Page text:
Liz Truss’ tax U-turn — are the Conservatives detached from reality?
With further economic decline and repeated U-turns, Benedict Thompson evaluates the current state of government representation.
In a series of TV interviews this week, Truss admitted her decision to scrap the 45p tax rate had become a “distraction” but refused to say the policy was wrong. The tax cut for the wealthiest one per cent was one of a series of proposals as part of Liz Truss’ tax-cutting mini-budget plan.
“I listened to people. There is absolutely no shame in a leader listening to people and responding. I have been totally honest and upfront with people that everything I have done as Prime Minister is focused on helping people get through what is a very difficult winter”. Chancellor Kwasi Kwarteng said, “we listened to people, I get it”.
The PM risked humiliation as she said slashing taxes for the wealthiest earners “was a decision that the Chancellor had made”. Yet last week, Kwarteng denied his mini budget had been a mistake. The U-turn raises questions over whether the Conservatives really know what they are planning on doing to keep the economy stable.
“The smell of burning rubber from Lizz Truss’ recent U-turn is choking everybody across the country”
A jaw-dropping poll by YouGov has found that 72 per cent of the country thinks that the Conservative Party are out of touch. The originally proposed mini budget plan would have benefitted bankers the most, whilst ordinary families are struggling to cope with this winter’s cost of living crisis. Truss’ alleged mission in politics for every person to have “the best opportunity to succeed”, yet 59 per cent of students receive some financial support from their parents, and Truss’ tax cuts will most likely affect this as average families will have to pay £1,500 extra on their mortgages in the next two years. Ultimately, Truss’ plan was a display of the wrong values, and Truss and Kwasi Kwarteng offer no vision for the country.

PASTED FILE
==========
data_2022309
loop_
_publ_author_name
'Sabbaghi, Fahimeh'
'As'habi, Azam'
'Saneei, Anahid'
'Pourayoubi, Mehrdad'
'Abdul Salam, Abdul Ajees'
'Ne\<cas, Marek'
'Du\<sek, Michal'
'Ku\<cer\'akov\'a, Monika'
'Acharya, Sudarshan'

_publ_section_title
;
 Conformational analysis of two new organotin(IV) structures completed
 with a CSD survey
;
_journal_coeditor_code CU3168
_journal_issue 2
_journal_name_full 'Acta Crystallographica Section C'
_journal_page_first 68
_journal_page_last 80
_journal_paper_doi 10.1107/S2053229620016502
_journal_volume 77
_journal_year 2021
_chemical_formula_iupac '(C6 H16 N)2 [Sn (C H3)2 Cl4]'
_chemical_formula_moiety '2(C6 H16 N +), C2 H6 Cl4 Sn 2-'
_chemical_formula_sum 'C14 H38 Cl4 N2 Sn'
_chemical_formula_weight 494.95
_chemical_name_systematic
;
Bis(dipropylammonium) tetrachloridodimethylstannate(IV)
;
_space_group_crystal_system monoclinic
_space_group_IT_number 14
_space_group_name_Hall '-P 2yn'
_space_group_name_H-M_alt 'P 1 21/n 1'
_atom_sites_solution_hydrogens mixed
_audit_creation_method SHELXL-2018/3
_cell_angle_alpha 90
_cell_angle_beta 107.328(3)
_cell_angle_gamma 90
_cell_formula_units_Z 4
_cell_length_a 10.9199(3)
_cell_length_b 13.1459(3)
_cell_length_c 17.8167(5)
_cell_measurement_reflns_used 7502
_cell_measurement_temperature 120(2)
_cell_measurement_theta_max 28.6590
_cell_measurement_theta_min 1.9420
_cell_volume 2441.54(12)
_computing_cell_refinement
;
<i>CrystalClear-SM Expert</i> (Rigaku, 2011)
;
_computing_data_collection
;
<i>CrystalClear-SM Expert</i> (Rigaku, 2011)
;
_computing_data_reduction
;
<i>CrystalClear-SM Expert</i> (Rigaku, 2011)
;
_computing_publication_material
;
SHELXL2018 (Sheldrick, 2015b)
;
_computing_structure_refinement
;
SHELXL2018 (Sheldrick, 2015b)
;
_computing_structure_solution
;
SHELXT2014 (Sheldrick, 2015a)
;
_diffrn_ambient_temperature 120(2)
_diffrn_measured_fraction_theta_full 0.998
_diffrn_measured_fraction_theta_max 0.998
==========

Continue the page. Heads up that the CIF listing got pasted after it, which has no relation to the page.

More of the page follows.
Penny Mourdant has become the first Cabinet minister to urge the Government to increase benefits in line with inflation, stating that it “makes more sense”, as well as Michael Gove stating “It’s going to be very, very, very difficult to argue that it is right to reduce welfare when we’re also reducing taxes for the wealthiest”. However, Ms Truss has so far refused to commit to uprating benefits in line with inflation, but insisted the Government “is looking at all of these issues very carefully”.
“This is absolutely not what the country voted for back in 2019”
On top of this, the 2019 Manifesto and Truss’ Agenda are polar opposites. We are seeing today the outcome of Truss’ big growth agenda- but she lacks the parliamentary majority for it. It is hard to rationalise the prime minister holding political authority whilst being elected by less than 0.2 per cent of voters in the UK. To further concern for her leadership, Truss’ big opponents did not attend the Conservative Party Conference in Birmingham this year, alongside the fact she already faces the possibility of parliamentary rebellions.
Moreover, this is absolutely not what the country voted for back in 2019. Those in power under Johnson’s government would have criticised Truss’ mini budget plan, as just a few months ago Johnson and Sunak were announcing tax rises to pay for public services. The Conservatives have 18 months to prove their worth. But now, one has to ask what is the actual point of this government.